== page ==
When you own a property in a rural area, the most likely reverse mortgage issue you’ll have is with the appraisal. The appraiser is required to find three similar sales in the past twelve months that are “nearby.” If similar sales cannot be found, it can be a challenge to get the loan approved.
Some of the common complications regarding appraisals on rural properties include excess acreage, multiple buildings, and uncommon property type.
Excess Acreage Complications
It is not unusual for a rural property to have 25+ acres on one tax parcel with the home. This acreage may be eligible for appraisal, but it will depend on whether the appraiser finds properties of similar size when looking for comparable sales. If similar sales only contain 10 acres of land, then the extra 15 acres won’t be credited toward the value used for the reverse mortgage loan.
In the above scenario, a good reverse mortgage specialist will advise you to consider splitting off the excess land into a separate tax parcel with the county, assuming they allow it. If left as one parcel, the entire property is encumbered by the reverse mortgage, and that can have significant drawbacks.
Multiple Buildings and Reverse Mortgage Loans
If your tax parcel has two buildings on it, your property is considered a two-unit property. If it has three buildings, it’s a three-unit property. To move forward with a reverse mortgage with multiple homes on one property, the appraiser would need to find similar two- or three-unit sales. That is always challenging, and sometimes impossible.
The other problem is that you live in one home, and someone else lives in the other. Would it be wise to encumber both homes with a reverse mortgage loan?
The best way to handle a multiple-unit property is to approach the county tax assessor about splitting the parcel into two. You would need to have a survey done in order to set the boundary of each parcel. The reverse mortgage would be done against the property and home in which you reside. The other parcel would contain the other unit(s) and excess land, and would not be involved in the reverse mortgage transaction.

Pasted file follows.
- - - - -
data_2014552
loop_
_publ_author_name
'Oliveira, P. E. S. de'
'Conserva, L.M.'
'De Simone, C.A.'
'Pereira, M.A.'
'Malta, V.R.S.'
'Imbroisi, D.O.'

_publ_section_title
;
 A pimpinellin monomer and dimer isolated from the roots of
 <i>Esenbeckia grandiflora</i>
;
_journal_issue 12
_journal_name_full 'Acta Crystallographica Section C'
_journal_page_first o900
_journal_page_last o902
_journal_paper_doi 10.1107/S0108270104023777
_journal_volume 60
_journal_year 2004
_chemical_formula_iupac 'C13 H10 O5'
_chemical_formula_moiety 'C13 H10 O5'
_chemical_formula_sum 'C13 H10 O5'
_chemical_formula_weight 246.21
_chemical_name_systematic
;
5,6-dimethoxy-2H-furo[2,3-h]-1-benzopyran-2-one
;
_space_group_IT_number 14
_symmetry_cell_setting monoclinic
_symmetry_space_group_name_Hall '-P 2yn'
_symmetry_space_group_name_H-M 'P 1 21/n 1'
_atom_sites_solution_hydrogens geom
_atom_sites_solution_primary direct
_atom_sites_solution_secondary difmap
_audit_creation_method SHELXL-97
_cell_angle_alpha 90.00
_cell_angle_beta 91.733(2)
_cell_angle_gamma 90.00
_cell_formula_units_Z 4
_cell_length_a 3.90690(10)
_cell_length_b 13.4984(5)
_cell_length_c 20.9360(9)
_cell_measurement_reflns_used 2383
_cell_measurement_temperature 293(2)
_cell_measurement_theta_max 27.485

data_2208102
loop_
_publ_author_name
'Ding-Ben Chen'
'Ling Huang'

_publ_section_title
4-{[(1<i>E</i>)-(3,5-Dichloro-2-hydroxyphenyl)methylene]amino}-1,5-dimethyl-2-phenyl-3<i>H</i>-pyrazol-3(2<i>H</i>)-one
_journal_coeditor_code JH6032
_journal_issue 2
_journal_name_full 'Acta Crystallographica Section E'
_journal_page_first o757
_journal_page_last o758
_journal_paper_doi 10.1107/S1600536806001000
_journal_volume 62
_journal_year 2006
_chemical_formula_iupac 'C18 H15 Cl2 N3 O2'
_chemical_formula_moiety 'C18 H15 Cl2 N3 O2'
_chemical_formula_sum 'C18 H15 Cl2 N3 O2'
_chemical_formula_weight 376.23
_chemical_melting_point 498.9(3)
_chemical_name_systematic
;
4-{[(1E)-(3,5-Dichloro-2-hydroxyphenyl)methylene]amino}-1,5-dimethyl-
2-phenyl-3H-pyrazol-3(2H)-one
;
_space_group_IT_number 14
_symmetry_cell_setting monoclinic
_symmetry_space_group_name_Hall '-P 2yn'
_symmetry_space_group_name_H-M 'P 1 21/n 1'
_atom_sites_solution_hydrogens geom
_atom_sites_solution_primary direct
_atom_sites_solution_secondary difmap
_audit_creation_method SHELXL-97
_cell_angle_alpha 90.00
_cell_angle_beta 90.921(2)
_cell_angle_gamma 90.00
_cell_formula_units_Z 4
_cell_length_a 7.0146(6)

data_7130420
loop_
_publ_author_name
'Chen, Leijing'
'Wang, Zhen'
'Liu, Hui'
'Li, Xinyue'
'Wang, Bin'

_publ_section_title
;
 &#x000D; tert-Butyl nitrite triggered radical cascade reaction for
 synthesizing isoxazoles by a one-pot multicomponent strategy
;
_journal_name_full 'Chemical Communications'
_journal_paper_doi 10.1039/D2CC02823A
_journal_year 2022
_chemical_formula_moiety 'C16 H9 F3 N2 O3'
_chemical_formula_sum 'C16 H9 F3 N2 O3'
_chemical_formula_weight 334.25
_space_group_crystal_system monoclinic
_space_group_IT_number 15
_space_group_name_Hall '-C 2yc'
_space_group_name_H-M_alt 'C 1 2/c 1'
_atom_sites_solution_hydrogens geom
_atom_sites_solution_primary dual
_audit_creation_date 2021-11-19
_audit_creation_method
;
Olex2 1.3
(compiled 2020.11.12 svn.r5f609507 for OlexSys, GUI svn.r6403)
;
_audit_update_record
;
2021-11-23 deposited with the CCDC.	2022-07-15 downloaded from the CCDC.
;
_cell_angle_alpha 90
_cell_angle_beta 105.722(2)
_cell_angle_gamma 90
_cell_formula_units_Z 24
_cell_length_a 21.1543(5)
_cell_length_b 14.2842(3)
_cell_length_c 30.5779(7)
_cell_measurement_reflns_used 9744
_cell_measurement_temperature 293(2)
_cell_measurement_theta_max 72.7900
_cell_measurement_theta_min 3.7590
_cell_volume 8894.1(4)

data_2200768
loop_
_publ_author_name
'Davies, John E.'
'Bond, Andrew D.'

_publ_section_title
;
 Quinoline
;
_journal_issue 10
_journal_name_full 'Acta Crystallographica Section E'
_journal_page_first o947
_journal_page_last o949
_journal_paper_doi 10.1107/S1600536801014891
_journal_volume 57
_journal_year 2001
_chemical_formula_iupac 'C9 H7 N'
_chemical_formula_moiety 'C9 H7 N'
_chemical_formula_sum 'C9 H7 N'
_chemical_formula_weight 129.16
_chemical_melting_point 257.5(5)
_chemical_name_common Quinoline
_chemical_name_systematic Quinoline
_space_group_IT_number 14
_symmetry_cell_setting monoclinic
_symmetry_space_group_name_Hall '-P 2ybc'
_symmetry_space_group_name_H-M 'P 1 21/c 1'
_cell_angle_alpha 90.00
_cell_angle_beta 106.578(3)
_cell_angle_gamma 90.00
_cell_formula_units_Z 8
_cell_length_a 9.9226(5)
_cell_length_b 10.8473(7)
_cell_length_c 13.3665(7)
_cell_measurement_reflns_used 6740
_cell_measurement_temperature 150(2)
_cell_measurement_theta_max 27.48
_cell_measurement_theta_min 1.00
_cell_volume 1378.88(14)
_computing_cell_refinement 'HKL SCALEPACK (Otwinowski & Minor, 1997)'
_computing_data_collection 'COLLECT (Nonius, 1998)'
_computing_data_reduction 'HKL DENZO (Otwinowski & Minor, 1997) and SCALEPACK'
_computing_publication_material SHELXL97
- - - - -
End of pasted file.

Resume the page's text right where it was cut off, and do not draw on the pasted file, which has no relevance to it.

There are situations wherein the second building can be considered a mother-in-law suite or accessory dwelling unit. The appraiser determines this eligibility based on a number of factors, but it can be much easier to get a property appraised when it is considered a one-unit property with accessory unit. The customer seeking the reverse mortgage cannot reside in the mother-in-law suite.
Reverse Mortgages for Unique Properties
Some examples of unique properties include:
- Log homes
- Dome homes
- Earth berm homes
- Exceptionally small homes
- Lower-than-normal ceiling heights
The eligibility of these unique types of homes for a reverse mortgage is determined by whether or not the property is structurally sound and readily marketable. “Readily marketable” will be defined by whether there are any comparable sales of a similar style property in the last 12 months.
Reverse Mortgages for Manufactured Homes
Homes that are pre-built and placed on a permanent foundation are considered manufactured homes. Manufactured homes are eligible for reverse mortgage financing if they meet certain standards. If you have a stick-built home on the property and a manufactured home, yours is considered a two-unit property.
Difficult But Not Impossible
The unique qualities of your rural home that probably once drew you to it may now be the complicating factors in obtaining a reverse mortgage. Most of these difficulties can be overcome or worked around by an experienced reverse mortgage specialist.
Consult a Loan Officer
If you’re worried that unusual characteristics of your home may keep you from the benefits and financial security of a reverse mortgage, give us a call so we can discuss your specific situation.
I have contacted numerous reverse mortgage companies and they are telling me they can’t get me one I live in a berm home as they call it one side and back of house built into hill have no other homes near except one that is similar to mine which is about a mile a way is there any one that can help me with this?
Thank you for the comment Ms. Lyons. Without knowing more about your neighborhood, it would be hard for me to determine whether you have an acceptable property. If there is only one other berm home “near” yours, and it hasn’t sold in the past year, it is unlikely your home would be eligible for a reverse mortgage. It depends on how you define “near”. I will reach out to you by email for further discussion.